## Our 2015 – 2016 Poster

The image shows a fractal set (called “Christiane’s Hair” in a recent paper) that is constructed by vertically “stacking” Cantor sets with continuously changing scaling ratios. The binary tree structure of the Cantor set is thereby emphasized, with “gaps’’ at a certain size scale separating the branches of the binary tree at that size scale. The construction also highlights the fact that the Cantor set is constructed by “ripping apart” the interval and inserting gaps. While each horizontal slice of the image is self-similar, the entire set is not since the scaling ratios vary. The image is colored in a self-similar manner, according to the percentage of 0’s and 1’s in the “address” of the given point (the proportion of left or right braches taken in the traversing the binary tree).

Fractals are mathematical objects that exhibit some type of scaling behaviour. The most commonly encountered (and popular) fractals are geometric sets, although there exist a very large variety of fractal constructions. Fractals have been studied within “pure” mathematics as examples of objects with very interesting behaviour (for example, see below for some properties of the Cantor set). Fractals have also been useful in many areas of applied science, in characterizing or describing complicated phenomena. Fractals can be obtained as the supports of invariant measures of iterated function systems (IFS) with probabilities. Invariant measures also describe long term statistical behaviour of orbits of iterated function systems.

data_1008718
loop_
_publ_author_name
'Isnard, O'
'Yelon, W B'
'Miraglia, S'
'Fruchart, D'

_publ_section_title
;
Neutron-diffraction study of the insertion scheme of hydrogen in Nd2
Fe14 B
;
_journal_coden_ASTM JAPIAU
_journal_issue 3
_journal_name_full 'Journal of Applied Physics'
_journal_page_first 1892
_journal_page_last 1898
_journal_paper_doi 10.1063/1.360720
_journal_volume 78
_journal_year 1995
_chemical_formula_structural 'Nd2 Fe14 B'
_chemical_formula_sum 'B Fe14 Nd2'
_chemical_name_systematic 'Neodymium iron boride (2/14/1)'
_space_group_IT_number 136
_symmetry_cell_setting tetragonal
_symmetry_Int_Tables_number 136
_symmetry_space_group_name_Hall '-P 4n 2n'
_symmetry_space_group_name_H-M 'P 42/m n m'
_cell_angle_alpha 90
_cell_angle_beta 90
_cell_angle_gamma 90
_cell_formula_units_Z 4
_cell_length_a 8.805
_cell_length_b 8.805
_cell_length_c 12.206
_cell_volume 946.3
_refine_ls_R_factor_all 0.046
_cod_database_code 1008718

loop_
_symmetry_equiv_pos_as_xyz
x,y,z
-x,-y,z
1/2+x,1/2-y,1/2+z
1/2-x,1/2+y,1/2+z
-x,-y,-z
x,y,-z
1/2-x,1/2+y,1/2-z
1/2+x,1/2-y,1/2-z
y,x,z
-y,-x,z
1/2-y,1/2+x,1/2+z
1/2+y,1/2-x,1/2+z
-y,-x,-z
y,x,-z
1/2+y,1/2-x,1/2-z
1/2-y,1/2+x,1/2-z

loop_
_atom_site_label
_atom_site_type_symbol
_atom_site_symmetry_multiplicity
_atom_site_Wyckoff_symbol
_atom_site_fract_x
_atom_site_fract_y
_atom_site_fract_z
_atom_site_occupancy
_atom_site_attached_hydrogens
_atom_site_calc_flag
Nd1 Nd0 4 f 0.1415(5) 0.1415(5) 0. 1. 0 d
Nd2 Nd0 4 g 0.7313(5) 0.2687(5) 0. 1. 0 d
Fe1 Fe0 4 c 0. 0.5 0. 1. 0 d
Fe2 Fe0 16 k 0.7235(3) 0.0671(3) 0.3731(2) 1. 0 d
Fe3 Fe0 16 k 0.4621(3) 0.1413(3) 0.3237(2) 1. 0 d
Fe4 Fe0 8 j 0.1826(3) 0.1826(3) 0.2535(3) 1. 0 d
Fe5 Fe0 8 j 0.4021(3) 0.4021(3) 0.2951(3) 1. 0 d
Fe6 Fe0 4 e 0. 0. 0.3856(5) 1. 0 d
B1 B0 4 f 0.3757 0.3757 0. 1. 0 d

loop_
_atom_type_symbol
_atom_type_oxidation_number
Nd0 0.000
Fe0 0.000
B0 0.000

The Cantor (ternary) set is perhaps the oldest known example of a fractal set and is commonly used as an example of a set with somewhat startling properties. One way to obtain the Cantor set is to start with a closed interval of unit length, and remove the middle third leaving two scaled down closed intervals each with length equal to one-third. Then these closed intervals have their middle thirds removed, and the process is repeated ad infinitum. The Cantor set is closed and compact. It is dense-in-itself since every open set containing a point from the Cantor Set contains other points from the Cantor set. Thus it is not scattered. However, it is totally disconnected: given any two points in the Cantor set, there exist two open sets in the plane that are disjoint and each set contains one of the given points. The Cantor set is uncountable, despite a geometrical way to obtain it that involves countably many steps. There is no length left after removing all the middle thirds. The scaling dimension is ln 2/ln 3, approximately 0.63. This dimension between 0 and 1 is consistent with the fact that there are too many points to count, but no length to measure.

*– Viqar Husain*